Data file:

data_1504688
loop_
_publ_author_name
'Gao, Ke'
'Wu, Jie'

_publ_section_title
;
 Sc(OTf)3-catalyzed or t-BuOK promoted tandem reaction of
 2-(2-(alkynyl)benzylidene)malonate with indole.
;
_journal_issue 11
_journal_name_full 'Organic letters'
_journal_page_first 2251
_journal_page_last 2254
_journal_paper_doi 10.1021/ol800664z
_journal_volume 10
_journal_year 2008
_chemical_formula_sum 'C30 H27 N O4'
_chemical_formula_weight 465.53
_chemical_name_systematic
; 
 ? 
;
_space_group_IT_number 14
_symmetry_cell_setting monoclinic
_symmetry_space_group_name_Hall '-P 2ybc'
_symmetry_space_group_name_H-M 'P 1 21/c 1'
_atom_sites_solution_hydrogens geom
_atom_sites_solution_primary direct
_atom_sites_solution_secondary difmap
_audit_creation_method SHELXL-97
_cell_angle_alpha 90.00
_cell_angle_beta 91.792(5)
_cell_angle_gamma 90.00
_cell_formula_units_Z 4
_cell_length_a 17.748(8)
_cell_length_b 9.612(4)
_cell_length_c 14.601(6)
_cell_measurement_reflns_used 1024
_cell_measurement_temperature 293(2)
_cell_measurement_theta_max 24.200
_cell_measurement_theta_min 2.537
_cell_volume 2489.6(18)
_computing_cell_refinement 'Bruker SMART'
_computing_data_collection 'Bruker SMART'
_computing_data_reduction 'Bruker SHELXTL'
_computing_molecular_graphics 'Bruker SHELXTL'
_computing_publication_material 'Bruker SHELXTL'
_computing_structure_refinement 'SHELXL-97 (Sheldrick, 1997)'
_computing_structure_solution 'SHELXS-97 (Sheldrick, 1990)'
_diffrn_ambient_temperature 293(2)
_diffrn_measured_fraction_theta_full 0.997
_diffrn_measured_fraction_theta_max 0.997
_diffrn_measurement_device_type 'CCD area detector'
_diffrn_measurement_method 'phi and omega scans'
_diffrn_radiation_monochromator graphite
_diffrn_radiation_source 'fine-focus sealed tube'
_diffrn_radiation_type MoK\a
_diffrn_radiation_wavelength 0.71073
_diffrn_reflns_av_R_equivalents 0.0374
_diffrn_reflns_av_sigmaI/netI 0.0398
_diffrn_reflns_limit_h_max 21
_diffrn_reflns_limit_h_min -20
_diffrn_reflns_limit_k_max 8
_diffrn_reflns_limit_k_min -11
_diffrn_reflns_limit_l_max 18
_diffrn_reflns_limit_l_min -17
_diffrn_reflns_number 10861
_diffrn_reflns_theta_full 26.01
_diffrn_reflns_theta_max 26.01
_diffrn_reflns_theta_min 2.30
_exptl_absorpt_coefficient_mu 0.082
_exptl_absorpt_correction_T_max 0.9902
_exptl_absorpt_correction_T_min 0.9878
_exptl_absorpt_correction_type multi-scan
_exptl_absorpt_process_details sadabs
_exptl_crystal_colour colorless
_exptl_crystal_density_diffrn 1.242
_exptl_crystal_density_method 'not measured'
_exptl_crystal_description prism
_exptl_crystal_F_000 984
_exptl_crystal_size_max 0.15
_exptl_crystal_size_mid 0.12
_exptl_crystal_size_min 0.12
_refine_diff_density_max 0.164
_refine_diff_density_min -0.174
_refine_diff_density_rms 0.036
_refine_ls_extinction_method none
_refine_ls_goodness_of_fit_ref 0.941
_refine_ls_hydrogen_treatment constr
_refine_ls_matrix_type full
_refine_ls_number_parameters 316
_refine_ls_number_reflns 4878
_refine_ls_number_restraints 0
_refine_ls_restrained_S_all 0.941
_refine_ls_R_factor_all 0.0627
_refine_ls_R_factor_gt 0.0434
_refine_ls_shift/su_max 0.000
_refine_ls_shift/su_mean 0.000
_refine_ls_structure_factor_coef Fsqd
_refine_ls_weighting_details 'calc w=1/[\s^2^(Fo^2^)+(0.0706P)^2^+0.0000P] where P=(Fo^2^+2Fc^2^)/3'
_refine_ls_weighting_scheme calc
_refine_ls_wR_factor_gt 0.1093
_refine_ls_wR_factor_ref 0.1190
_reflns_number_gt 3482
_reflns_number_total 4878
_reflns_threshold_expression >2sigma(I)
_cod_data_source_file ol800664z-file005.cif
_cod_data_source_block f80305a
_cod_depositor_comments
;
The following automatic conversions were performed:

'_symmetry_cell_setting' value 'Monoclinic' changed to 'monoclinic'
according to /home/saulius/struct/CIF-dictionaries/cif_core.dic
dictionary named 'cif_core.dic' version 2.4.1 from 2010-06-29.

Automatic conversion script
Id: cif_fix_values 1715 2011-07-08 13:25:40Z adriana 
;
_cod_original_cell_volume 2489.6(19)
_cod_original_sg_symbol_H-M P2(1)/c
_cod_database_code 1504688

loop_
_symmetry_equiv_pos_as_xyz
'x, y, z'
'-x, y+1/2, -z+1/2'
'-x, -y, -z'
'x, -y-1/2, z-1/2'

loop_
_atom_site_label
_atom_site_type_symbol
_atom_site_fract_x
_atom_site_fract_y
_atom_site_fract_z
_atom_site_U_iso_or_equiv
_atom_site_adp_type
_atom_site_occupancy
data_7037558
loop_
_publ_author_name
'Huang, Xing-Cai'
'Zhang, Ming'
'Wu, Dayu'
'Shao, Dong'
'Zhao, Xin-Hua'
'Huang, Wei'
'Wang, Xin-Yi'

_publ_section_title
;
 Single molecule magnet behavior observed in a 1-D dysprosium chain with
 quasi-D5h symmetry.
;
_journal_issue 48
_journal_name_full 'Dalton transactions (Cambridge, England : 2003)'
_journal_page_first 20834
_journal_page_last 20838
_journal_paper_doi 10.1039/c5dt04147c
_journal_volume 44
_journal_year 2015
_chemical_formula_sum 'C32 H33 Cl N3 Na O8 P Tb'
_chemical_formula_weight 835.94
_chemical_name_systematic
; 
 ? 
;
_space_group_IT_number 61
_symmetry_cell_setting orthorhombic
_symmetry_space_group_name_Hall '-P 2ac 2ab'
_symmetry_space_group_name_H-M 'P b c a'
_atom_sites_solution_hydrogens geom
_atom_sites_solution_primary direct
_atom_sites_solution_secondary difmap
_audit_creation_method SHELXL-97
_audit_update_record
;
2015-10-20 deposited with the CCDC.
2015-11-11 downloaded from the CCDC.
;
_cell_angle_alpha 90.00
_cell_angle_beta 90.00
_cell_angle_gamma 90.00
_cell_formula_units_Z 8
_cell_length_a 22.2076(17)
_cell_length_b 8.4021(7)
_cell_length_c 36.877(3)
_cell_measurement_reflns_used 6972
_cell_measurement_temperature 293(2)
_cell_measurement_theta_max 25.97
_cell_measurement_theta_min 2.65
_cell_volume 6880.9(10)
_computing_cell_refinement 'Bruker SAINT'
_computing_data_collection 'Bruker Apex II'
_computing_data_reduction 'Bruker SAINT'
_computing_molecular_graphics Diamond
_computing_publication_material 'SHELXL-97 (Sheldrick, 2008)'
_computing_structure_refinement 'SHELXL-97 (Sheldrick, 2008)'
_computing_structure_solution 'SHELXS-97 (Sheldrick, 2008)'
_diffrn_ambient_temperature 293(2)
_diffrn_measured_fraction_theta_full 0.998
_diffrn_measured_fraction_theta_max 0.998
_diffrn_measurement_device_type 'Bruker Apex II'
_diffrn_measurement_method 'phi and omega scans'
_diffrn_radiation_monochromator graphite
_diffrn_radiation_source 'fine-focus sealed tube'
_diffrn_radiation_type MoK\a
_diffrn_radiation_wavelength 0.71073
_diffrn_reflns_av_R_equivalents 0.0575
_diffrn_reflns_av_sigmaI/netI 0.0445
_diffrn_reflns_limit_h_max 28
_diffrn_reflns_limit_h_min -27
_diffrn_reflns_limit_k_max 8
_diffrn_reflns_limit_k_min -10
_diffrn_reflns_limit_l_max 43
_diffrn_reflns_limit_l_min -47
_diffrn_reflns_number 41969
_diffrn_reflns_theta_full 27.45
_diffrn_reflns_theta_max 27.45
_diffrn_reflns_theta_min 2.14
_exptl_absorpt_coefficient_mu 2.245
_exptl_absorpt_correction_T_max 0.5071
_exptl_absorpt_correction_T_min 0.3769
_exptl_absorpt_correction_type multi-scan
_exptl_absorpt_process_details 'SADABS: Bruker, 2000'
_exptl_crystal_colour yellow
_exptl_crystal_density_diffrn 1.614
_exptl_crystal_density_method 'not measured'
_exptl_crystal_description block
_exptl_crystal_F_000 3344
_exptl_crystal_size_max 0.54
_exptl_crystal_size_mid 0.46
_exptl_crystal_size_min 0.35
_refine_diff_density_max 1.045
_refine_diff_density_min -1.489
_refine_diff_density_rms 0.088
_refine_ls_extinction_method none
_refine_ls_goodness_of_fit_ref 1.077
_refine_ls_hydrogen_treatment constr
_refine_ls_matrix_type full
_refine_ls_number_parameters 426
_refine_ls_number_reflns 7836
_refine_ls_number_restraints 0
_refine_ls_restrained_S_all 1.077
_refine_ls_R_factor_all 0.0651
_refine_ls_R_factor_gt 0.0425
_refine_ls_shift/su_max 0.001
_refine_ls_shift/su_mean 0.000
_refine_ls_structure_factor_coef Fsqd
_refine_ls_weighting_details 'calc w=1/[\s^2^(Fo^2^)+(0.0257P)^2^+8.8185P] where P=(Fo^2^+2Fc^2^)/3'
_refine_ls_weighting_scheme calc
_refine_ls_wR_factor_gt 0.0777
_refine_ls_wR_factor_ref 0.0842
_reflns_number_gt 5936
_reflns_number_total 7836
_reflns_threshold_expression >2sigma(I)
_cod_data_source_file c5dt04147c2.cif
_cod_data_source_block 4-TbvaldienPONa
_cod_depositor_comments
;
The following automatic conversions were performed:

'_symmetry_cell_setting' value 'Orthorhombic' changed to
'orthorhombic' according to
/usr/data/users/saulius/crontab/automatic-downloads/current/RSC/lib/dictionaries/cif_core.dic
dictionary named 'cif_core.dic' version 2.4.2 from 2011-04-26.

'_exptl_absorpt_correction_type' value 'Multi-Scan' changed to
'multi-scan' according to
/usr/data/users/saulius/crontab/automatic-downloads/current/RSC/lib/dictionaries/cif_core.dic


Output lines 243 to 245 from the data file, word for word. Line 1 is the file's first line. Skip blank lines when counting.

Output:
_refine_ls_R_factor_gt 0.0425
_refine_ls_shift/su_max 0.001
_refine_ls_shift/su_mean 0.000